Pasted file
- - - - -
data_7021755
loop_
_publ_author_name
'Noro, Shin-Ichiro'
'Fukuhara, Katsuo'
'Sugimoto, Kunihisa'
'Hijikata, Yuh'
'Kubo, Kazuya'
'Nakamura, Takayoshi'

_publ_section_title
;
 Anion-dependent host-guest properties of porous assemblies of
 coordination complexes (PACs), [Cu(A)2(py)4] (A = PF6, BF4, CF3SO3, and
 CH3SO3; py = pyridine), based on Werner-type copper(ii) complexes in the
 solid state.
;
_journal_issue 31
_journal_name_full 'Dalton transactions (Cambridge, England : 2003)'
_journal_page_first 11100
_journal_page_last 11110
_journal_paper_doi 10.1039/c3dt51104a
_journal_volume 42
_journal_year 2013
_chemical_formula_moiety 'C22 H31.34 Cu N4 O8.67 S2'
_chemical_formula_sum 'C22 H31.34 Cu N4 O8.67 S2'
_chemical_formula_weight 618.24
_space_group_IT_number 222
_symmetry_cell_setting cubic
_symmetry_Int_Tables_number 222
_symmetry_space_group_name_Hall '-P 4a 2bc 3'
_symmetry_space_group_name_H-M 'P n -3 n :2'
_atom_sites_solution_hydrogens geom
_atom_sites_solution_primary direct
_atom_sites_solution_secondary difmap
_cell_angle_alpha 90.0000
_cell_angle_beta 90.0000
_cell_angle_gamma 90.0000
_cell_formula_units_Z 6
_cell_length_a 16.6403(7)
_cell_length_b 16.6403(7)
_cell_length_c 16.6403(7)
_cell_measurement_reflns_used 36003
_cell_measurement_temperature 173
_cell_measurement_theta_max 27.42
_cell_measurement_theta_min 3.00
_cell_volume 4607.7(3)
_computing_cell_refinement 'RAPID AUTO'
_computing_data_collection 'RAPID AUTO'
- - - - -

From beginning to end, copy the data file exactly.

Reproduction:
data_7021755
loop_
_publ_author_name
'Noro, Shin-Ichiro'
'Fukuhara, Katsuo'
'Sugimoto, Kunihisa'
'Hijikata, Yuh'
'Kubo, Kazuya'
'Nakamura, Takayoshi'

_publ_section_title
;
 Anion-dependent host-guest properties of porous assemblies of
 coordination complexes (PACs), [Cu(A)2(py)4] (A = PF6, BF4, CF3SO3, and
 CH3SO3; py = pyridine), based on Werner-type copper(ii) complexes in the
 solid state.
;
_journal_issue 31
_journal_name_full 'Dalton transactions (Cambridge, England : 2003)'
_journal_page_first 11100
_journal_page_last 11110
_journal_paper_doi 10.1039/c3dt51104a
_journal_volume 42
_journal_year 2013
_chemical_formula_moiety 'C22 H31.34 Cu N4 O8.67 S2'
_chemical_formula_sum 'C22 H31.34 Cu N4 O8.67 S2'
_chemical_formula_weight 618.24
_space_group_IT_number 222
_symmetry_cell_setting cubic
_symmetry_Int_Tables_number 222
_symmetry_space_group_name_Hall '-P 4a 2bc 3'
_symmetry_space_group_name_H-M 'P n -3 n :2'
_atom_sites_solution_hydrogens geom
_atom_sites_solution_primary direct
_atom_sites_solution_secondary difmap
_cell_angle_alpha 90.0000
_cell_angle_beta 90.0000
_cell_angle_gamma 90.0000
_cell_formula_units_Z 6
_cell_length_a 16.6403(7)
_cell_length_b 16.6403(7)
_cell_length_c 16.6403(7)
_cell_measurement_reflns_used 36003
_cell_measurement_temperature 173
_cell_measurement_theta_max 27.42
_cell_measurement_theta_min 3.00
_cell_volume 4607.7(3)
_computing_cell_refinement 'RAPID AUTO'
_computing_data_collection 'RAPID AUTO'